Last week I wrote a post on how to make sure your point of view is consistent and thus avoid confusing your readers with “head-hopping” (ie changing point of view too randomly within a scene).
I showed the mechanics of handling point of view in the third person, but there’s more to changing point of view than just the mechanics I outlined last week. If you really want your reader to get inside your character’s head, there’s a subtle way to go about it, and that’s by writing each character’s viewpoint as though you are that character. That is, by using words and phrases that your POV character would use, and by giving that character an individual voice. If each of your characters has an individual voice, when you change point of view it will be obvious. The reader won’t be checking back, asking herself, “Eh? Who’s speaking now?”
Think of any books you’ve read where the main character has a really distinctive voice. Compare the openings of these two novels, for example, which I have rewritten in the third person:
- There was no possibility of taking a walk that day…She was glad of it. She never liked long walks, especiallly on chilly afternoons; dreadful to her was the coming home in the raw twilight, with nipped fingers and toes, and a heart saddened by the chidings of Bessie, the nurse, and humbled by the consciousness of her physical inferiority to Eliza, John and Georgiana Reed.
- It was about eleven o’clock in the morning, mid-October, with the sun not shining and a look of hard wet rain in the clearness of the foothills. He was wearing his powder blue suit, with dark blue shirt, tie and display handkerchief, black brogues, black wool socks with dark blue clocks on them. He was neat, clean, shaved and sober, and he didn’t care who knew it. He was everything the well-dressed private detective ought to be. He was calling on four million dollars.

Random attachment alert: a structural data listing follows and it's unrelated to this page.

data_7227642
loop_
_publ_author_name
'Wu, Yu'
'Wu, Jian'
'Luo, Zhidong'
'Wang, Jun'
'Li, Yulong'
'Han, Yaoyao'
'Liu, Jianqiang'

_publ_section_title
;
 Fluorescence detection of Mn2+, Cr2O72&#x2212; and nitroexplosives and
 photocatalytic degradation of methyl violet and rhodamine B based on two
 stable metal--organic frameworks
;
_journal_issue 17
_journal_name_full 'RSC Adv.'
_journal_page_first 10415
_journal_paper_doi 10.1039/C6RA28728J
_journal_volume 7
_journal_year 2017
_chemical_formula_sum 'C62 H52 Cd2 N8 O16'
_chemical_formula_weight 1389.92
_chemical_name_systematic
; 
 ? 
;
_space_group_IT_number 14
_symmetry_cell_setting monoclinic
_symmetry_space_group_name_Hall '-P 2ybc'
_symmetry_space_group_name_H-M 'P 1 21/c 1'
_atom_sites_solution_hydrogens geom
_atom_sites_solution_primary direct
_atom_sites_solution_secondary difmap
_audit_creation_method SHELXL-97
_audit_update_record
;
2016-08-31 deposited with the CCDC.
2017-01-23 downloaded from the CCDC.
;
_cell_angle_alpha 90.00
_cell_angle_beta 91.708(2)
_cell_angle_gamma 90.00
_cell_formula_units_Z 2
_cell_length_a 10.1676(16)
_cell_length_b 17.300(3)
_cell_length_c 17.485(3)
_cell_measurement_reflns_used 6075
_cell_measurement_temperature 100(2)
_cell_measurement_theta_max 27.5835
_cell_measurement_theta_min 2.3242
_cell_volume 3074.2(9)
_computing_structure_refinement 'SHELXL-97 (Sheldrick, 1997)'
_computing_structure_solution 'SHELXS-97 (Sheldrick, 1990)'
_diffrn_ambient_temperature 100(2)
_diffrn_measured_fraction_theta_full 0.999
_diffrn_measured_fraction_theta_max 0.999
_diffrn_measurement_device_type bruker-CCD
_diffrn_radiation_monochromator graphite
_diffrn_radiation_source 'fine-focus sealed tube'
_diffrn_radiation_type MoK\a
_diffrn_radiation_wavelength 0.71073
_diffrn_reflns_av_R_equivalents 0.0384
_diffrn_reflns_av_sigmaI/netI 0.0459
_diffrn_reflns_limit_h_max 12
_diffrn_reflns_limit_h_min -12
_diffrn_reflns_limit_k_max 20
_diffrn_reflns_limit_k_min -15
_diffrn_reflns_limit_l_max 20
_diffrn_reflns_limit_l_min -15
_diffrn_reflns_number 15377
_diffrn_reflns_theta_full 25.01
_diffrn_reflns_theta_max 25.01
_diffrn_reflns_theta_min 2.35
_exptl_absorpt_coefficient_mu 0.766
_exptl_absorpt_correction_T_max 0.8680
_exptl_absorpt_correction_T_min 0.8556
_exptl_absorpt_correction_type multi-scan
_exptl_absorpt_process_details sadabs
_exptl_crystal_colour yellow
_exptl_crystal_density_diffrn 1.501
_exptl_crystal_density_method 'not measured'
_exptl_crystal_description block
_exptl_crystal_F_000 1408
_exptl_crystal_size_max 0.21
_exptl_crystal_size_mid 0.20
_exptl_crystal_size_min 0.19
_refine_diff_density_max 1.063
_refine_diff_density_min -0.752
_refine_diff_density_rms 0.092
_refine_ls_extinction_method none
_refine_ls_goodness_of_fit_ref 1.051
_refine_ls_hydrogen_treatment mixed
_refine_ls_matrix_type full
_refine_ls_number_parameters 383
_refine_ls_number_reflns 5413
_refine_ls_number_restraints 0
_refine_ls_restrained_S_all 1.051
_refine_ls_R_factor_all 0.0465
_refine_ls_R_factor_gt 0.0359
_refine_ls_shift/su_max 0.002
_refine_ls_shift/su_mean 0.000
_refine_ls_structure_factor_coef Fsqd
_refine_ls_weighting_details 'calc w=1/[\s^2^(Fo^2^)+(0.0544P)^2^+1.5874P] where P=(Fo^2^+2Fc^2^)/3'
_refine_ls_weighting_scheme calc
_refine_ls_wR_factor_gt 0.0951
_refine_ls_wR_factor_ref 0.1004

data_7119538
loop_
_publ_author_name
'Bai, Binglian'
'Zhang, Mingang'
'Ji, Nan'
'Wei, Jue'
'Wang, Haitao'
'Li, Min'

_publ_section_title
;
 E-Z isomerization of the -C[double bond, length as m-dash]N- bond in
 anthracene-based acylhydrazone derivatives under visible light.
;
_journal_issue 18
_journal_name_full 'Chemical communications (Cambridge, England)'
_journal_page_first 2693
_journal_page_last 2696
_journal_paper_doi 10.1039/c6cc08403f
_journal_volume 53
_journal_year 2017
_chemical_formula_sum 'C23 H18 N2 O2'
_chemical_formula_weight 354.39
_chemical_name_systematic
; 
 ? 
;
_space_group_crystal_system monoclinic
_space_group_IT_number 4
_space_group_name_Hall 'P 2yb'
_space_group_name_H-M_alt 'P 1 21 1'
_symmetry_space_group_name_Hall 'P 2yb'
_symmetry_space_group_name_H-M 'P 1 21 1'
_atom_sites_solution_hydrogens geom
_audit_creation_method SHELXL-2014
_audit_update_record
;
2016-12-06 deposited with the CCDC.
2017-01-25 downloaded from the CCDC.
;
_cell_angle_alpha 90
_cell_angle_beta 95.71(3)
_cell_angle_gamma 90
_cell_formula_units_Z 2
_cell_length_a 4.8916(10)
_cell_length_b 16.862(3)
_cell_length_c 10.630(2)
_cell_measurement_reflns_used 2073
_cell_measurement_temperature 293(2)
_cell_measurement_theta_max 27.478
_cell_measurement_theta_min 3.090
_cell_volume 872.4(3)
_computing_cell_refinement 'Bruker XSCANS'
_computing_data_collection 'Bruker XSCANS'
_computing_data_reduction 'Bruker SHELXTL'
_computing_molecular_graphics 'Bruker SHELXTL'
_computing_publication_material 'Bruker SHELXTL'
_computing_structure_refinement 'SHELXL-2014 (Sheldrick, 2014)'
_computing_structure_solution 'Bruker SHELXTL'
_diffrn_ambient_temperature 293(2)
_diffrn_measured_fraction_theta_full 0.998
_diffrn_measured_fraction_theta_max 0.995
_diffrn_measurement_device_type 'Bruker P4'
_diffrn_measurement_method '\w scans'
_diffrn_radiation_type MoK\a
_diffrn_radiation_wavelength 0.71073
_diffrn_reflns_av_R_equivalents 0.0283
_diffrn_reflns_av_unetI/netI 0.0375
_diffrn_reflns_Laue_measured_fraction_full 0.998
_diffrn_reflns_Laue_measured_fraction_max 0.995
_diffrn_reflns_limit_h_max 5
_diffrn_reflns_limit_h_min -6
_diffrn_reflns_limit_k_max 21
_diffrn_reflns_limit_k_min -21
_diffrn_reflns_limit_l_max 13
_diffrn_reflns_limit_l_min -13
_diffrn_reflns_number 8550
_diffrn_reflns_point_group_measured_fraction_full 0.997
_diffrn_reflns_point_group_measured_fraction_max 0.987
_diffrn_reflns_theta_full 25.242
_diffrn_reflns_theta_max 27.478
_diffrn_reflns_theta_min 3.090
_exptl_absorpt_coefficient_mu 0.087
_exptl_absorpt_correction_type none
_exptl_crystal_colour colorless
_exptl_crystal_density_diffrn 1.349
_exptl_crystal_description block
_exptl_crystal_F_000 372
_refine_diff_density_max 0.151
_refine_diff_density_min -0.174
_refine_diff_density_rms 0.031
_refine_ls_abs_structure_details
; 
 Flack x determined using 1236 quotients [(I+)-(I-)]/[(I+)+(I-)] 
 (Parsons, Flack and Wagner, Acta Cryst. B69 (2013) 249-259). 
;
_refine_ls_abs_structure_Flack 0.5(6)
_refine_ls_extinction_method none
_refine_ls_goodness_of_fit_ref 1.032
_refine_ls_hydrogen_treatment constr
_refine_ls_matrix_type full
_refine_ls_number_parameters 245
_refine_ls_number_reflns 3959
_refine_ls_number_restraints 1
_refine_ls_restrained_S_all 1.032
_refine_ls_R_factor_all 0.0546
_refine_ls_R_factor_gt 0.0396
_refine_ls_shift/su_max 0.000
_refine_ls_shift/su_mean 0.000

The first is Jane Eyre, and the second is Philip Marlowe in The Big Sleep. Each character has a clear – and totally different – voice. The words Jane Eyre uses show a character who is introspective, who feels trampled on and defeated: dreadful, saddened, chidings, humbled.
Philip Marlowe’s words show no introspection. His vocabulary is sparse and straight. He’s just setting the scene like it is, with a little ironic in your face He didn’t care who knew it. He’s sure he’s everything a private detective should be, and he’s obviously a much more self-confident character than Jane Eyre.
So, how do you achieve a change of voice in your own writing? Here’s a passage from a contemporary romance novel where the point of view switches between the hero and the heroine, and the language used changes with it. This is from Wedded in a Whirlwind, by Liz Fielding, who is a writer I admire, and who achieves the switch here admirably.
(Just to set the scene: there’s been an earthquake, and the heroine has fallen into a black cave, on top of the hero. As you do.)
‘You’re drunk!’ she exclaimed.